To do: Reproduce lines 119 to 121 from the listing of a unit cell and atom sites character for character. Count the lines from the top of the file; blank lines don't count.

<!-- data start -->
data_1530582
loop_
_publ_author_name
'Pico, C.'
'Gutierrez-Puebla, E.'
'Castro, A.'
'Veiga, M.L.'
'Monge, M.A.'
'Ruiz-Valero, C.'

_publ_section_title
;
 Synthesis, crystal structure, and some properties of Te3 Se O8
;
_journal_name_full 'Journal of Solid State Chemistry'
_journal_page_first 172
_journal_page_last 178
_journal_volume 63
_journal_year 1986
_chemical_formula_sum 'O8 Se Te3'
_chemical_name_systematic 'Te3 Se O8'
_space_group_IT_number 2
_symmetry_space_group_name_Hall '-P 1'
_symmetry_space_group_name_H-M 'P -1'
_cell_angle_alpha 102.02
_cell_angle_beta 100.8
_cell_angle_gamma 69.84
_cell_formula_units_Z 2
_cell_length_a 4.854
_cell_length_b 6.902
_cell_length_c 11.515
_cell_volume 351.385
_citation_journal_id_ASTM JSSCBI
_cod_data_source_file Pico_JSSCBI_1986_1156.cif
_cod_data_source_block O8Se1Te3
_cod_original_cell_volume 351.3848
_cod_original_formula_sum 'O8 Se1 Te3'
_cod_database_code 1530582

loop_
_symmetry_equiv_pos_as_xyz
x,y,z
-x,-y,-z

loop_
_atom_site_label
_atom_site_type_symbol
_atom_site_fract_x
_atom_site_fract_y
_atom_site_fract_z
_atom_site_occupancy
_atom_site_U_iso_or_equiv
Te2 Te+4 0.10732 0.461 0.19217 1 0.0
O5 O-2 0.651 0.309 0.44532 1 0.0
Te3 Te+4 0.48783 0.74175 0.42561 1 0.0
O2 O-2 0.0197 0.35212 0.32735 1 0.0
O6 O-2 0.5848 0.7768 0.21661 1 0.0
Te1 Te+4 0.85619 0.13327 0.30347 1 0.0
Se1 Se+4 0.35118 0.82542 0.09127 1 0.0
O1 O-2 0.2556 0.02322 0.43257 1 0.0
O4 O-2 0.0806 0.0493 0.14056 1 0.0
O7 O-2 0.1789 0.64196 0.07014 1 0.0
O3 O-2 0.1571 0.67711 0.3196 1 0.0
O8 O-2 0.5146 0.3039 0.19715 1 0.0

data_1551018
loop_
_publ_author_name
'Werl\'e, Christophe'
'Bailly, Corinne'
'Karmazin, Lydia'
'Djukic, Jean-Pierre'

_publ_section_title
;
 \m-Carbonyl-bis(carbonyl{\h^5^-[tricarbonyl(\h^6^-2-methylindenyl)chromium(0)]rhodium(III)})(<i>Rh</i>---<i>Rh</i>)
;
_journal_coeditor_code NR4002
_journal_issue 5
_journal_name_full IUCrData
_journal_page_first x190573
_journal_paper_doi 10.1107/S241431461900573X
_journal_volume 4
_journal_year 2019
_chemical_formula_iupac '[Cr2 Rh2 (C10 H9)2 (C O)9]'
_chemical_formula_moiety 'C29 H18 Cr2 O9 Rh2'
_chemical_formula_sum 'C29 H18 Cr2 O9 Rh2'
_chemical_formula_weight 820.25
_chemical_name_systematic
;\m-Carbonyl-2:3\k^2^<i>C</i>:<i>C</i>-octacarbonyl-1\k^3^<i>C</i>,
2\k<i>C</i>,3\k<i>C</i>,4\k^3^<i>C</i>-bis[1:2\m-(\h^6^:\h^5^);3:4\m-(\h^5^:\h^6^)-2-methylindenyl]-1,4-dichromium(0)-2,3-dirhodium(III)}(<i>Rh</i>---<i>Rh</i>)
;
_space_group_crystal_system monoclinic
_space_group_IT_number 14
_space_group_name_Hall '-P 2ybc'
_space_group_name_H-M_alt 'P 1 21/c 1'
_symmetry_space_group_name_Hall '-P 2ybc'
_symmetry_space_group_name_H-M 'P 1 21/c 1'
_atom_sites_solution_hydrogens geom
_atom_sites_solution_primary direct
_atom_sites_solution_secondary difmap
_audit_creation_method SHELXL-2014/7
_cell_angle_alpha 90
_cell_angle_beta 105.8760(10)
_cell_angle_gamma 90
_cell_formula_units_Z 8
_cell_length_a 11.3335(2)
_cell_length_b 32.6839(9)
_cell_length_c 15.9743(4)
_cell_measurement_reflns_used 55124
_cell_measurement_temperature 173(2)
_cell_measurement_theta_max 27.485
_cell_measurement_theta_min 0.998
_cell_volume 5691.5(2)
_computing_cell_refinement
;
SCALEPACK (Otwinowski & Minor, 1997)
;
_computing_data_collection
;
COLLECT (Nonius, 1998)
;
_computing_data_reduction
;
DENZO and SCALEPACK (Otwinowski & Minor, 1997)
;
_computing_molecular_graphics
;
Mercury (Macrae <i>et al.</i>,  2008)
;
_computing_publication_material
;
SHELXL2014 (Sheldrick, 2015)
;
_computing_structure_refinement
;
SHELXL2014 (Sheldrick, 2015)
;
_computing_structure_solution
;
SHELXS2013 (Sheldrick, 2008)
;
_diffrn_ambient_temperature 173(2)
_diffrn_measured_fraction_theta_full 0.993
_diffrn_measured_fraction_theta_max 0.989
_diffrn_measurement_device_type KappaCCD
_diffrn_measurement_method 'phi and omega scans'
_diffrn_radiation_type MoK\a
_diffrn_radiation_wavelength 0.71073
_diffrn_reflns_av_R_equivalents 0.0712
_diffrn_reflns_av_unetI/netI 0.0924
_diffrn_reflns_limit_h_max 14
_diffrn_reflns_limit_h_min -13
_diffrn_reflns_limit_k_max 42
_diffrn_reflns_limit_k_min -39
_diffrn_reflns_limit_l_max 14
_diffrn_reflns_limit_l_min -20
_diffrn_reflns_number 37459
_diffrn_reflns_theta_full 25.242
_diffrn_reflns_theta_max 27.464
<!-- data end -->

;
DENZO and SCALEPACK (Otwinowski & Minor, 1997)
;